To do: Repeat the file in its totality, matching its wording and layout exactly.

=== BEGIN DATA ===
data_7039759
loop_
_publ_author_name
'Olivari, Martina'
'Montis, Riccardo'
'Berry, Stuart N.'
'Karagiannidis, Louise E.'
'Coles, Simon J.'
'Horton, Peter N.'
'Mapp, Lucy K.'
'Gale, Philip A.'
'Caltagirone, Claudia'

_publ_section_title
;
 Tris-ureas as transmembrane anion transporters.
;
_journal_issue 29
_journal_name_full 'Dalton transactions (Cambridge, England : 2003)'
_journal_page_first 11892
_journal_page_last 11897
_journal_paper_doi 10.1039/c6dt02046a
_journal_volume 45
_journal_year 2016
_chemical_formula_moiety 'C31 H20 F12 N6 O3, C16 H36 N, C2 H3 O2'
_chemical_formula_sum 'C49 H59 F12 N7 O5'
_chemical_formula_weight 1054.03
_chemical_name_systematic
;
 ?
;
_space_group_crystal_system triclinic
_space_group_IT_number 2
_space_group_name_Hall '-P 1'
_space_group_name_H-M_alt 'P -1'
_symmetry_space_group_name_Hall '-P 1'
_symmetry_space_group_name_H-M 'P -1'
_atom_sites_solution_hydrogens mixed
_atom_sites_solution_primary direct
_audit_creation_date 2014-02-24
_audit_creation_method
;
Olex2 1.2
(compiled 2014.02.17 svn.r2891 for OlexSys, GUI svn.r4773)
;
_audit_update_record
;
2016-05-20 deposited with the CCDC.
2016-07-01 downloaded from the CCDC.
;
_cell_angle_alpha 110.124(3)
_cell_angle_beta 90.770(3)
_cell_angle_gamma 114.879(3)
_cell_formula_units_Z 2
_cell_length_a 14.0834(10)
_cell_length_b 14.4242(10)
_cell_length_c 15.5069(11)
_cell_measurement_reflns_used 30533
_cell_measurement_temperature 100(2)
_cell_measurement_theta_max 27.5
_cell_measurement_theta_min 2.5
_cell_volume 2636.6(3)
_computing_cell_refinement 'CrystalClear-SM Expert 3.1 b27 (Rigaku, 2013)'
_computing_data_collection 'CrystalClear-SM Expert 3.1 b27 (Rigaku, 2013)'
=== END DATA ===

data_7039759
loop_
_publ_author_name
'Olivari, Martina'
'Montis, Riccardo'
'Berry, Stuart N.'
'Karagiannidis, Louise E.'
'Coles, Simon J.'
'Horton, Peter N.'
'Mapp, Lucy K.'
'Gale, Philip A.'
'Caltagirone, Claudia'

_publ_section_title
;
 Tris-ureas as transmembrane anion transporters.
;
_journal_issue 29
_journal_name_full 'Dalton transactions (Cambridge, England : 2003)'
_journal_page_first 11892
_journal_page_last 11897
_journal_paper_doi 10.1039/c6dt02046a
_journal_volume 45
_journal_year 2016
_chemical_formula_moiety 'C31 H20 F12 N6 O3, C16 H36 N, C2 H3 O2'
_chemical_formula_sum 'C49 H59 F12 N7 O5'
_chemical_formula_weight 1054.03
_chemical_name_systematic
;
 ?
;
_space_group_crystal_system triclinic
_space_group_IT_number 2
_space_group_name_Hall '-P 1'
_space_group_name_H-M_alt 'P -1'
_symmetry_space_group_name_Hall '-P 1'
_symmetry_space_group_name_H-M 'P -1'
_atom_sites_solution_hydrogens mixed
_atom_sites_solution_primary direct
_audit_creation_date 2014-02-24
_audit_creation_method
;
Olex2 1.2
(compiled 2014.02.17 svn.r2891 for OlexSys, GUI svn.r4773)
;
_audit_update_record
;
2016-05-20 deposited with the CCDC.
2016-07-01 downloaded from the CCDC.
;
_cell_angle_alpha 110.124(3)
_cell_angle_beta 90.770(3)
_cell_angle_gamma 114.879(3)
_cell_formula_units_Z 2
_cell_length_a 14.0834(10)
_cell_length_b 14.4242(10)
_cell_length_c 15.5069(11)
_cell_measurement_reflns_used 30533
_cell_measurement_temperature 100(2)
_cell_measurement_theta_max 27.5
_cell_measurement_theta_min 2.5
_cell_volume 2636.6(3)
_computing_cell_refinement 'CrystalClear-SM Expert 3.1 b27 (Rigaku, 2013)'
_computing_data_collection 'CrystalClear-SM Expert 3.1 b27 (Rigaku, 2013)'